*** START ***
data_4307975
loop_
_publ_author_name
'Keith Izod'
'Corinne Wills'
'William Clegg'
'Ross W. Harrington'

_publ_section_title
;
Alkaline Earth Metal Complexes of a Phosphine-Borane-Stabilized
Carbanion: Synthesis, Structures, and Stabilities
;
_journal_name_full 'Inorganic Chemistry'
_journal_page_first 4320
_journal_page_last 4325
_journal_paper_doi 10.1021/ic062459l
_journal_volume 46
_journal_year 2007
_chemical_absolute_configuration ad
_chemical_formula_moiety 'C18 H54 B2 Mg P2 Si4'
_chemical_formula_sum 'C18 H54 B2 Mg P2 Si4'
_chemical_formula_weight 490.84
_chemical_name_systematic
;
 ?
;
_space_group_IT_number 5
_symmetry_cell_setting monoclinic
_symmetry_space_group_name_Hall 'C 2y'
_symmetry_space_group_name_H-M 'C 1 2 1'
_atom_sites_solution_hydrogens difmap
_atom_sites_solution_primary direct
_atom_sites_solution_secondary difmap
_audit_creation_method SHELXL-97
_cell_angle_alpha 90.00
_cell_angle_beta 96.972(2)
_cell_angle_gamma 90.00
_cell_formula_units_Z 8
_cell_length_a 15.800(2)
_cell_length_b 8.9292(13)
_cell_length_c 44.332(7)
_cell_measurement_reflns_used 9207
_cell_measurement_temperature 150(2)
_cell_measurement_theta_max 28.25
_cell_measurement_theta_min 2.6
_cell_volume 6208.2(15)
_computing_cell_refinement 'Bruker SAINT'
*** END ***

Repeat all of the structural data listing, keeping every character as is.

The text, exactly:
data_4307975
loop_
_publ_author_name
'Keith Izod'
'Corinne Wills'
'William Clegg'
'Ross W. Harrington'

_publ_section_title
;
Alkaline Earth Metal Complexes of a Phosphine-Borane-Stabilized
Carbanion: Synthesis, Structures, and Stabilities
;
_journal_name_full 'Inorganic Chemistry'
_journal_page_first 4320
_journal_page_last 4325
_journal_paper_doi 10.1021/ic062459l
_journal_volume 46
_journal_year 2007
_chemical_absolute_configuration ad
_chemical_formula_moiety 'C18 H54 B2 Mg P2 Si4'
_chemical_formula_sum 'C18 H54 B2 Mg P2 Si4'
_chemical_formula_weight 490.84
_chemical_name_systematic
;
 ?
;
_space_group_IT_number 5
_symmetry_cell_setting monoclinic
_symmetry_space_group_name_Hall 'C 2y'
_symmetry_space_group_name_H-M 'C 1 2 1'
_atom_sites_solution_hydrogens difmap
_atom_sites_solution_primary direct
_atom_sites_solution_secondary difmap
_audit_creation_method SHELXL-97
_cell_angle_alpha 90.00
_cell_angle_beta 96.972(2)
_cell_angle_gamma 90.00
_cell_formula_units_Z 8
_cell_length_a 15.800(2)
_cell_length_b 8.9292(13)
_cell_length_c 44.332(7)
_cell_measurement_reflns_used 9207
_cell_measurement_temperature 150(2)
_cell_measurement_theta_max 28.25
_cell_measurement_theta_min 2.6
_cell_volume 6208.2(15)
_computing_cell_refinement 'Bruker SAINT'